1. The plaintiff who did verify the complaint, could not possibly know that the allegations in the complaint, touching the claims and rights of his co-plaintiffs, were true, and we have a right to purge the conscience of each plaintiff or class of plaintiffs.

2. If their complaint is to be treated as a verified complaint, the oaths of the plaintiffs, several in interest, should be upon the record.

3. It has been repeatedly held that when different parties to a promissory note are sued together, under the statute, even if the parties have a common defense and join in their answer, the pleading must be verified by all the parties. (Hull v. Ball, 14 How. Pr. R., 305 ; Andrews v. Storms, 5 Sand., 609; Youngs v. Seely, 12 How. Pr. R., 395.)

The remedy by motion was the proper one, and the order of the Special Term should be affirmed, with costs.

By the Court—Bosworth, Ch. J.

This action cannot be maintained unless the plaintiffs were, or unless some one of them was a creditor of the limited partnership of Ely, Bowen & McConnell at the time the action was commenced.

The allegations employed to show that they were such creditors, should be sufficiently definite and specific to inform the defendants when, in what manner, and by what contracts of said firm, it 'is claimed that they became indebted to the plaintiffs severally, and in what amount.

It is as important in a suit like the present, as in one brought to recover a judgment in personam, that these particulars should be stated in order that the defendants may set up by answer that said alleged demands have been paid or settled; or if no such demands ever existed,, that issues may be formed by the plead*671ings, which will show what claims must be proved to establish the fact that the plaintiffs were severally creditors when this action was commenced.

This will not subject the plaintiffs to any inconvenience which is not common to all plaintiffs who institute an action and claim relief on the ground that the defendants, or some of them, are their debtors.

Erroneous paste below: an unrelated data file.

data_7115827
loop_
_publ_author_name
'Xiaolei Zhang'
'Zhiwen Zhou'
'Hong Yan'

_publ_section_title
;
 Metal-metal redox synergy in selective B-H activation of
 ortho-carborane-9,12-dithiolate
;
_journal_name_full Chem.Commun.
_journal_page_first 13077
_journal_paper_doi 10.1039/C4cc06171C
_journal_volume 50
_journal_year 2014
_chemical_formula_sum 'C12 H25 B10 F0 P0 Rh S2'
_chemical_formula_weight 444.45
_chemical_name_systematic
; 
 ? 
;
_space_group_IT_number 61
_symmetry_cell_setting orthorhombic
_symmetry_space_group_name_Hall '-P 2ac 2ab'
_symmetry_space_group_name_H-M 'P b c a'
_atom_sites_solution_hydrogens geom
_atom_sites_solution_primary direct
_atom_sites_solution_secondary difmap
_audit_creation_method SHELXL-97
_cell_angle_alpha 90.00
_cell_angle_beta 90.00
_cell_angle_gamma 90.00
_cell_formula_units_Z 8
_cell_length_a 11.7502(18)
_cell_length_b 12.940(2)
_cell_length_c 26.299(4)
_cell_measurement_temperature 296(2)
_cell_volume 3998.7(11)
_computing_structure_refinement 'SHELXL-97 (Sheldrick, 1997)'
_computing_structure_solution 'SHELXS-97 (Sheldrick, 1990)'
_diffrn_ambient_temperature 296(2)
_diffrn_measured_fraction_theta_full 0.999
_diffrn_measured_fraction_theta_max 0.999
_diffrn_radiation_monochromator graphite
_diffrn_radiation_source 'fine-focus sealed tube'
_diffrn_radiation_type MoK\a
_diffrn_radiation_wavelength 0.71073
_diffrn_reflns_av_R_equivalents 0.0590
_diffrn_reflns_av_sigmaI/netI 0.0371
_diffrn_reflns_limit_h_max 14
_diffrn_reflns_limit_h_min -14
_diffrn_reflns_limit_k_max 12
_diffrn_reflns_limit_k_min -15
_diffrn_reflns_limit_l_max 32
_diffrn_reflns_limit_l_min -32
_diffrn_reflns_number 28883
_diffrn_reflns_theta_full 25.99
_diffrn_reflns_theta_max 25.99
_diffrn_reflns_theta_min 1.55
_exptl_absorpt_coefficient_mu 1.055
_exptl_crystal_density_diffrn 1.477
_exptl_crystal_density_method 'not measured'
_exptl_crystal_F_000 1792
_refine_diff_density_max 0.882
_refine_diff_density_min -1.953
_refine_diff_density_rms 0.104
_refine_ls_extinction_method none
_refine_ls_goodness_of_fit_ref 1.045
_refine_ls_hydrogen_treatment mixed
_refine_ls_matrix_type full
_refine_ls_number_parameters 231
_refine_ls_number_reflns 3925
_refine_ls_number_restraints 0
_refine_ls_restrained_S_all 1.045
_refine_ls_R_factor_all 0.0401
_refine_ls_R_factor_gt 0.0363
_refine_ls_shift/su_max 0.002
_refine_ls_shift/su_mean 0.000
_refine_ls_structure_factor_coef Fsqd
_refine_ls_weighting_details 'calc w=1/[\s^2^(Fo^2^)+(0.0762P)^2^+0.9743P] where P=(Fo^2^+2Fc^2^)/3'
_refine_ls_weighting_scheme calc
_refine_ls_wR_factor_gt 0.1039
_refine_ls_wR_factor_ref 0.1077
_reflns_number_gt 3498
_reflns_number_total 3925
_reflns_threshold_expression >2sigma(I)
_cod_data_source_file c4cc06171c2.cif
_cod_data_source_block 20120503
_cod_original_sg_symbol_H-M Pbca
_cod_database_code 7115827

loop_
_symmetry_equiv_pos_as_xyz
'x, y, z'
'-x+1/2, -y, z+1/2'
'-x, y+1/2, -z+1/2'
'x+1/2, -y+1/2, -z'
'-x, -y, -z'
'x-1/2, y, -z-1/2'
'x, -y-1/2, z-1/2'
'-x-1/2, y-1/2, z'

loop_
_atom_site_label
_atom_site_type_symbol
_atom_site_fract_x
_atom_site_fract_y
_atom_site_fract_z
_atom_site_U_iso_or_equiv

To allow the plaintiffs, in the present case, to state less than this in their complaint, will expose the defendants to the hazard of having notes made by them, produced and offered in evidence at the trial, which the plaintiffs do not now own, or to which there may be a good defense, without its being in their power'to establish these facts, and that solely because the complaint does not enable them to know what are the notes or causes of action which the plaintiffs intend to prove, to show that they are such creditors as the complaint alleges.

We know of no rule of pleading, nor of any precedent, which sanctions a complaint like the present, in respect to that portion of it to which the order appealed from relates.

In respect to so much of the order as relates to the verification of the amended complaint, it is sufficient to say that the same rule applies to that as to an answer.

When any pleading is verified, “ it must be by the affidavit of the party, or if there be several parties united in interest and pleading together, by at least one of such parties acquainted with the facts, if such party be within the county where the attorney resides, and capable of making the affidavit.” (Code, §§ 156,157, [138, 134.])

It is provided by statute that whenever in any statute any “ party or person is described or referred to by words importing the singular number,” several persons shall be deemed to be included. (2 R. S., 1st ed., 778, § 11)

When the Code requires the verification to be made by the affidavit of the party, it requires the affidavit to be made by every party who unites in such pleading, whose interest is several. If this be not done, the adverse party should not be required to treat it as a pleading verified as the Code requires.

This rule has been applied to answers in which several persons not united in interest have joined. There is no reason why *672it should not be applied to a complaint in an action commenced by several persons as plaintiffs, who are not united in interest. At all events, the Code does not discriminate between them, but on the contrary applies the same rule to both.

The order should be so modified as not to require any of the plaintiffs, whose demands consist, in whole or in part, of promissory notes made by the limited partnership, to do more in respect thereto than to describe such notes accurately or to set forth copies of them. In other respects it should be affirmed. Order affirmed.

Gray v. Kendall
5 Bosworth Super. Ct. Rep. 666

Case Details

Gray v. Kendall
Decision Date
Dec 17, 1859

5 Bosworth Super. Ct. Rep. 666

New York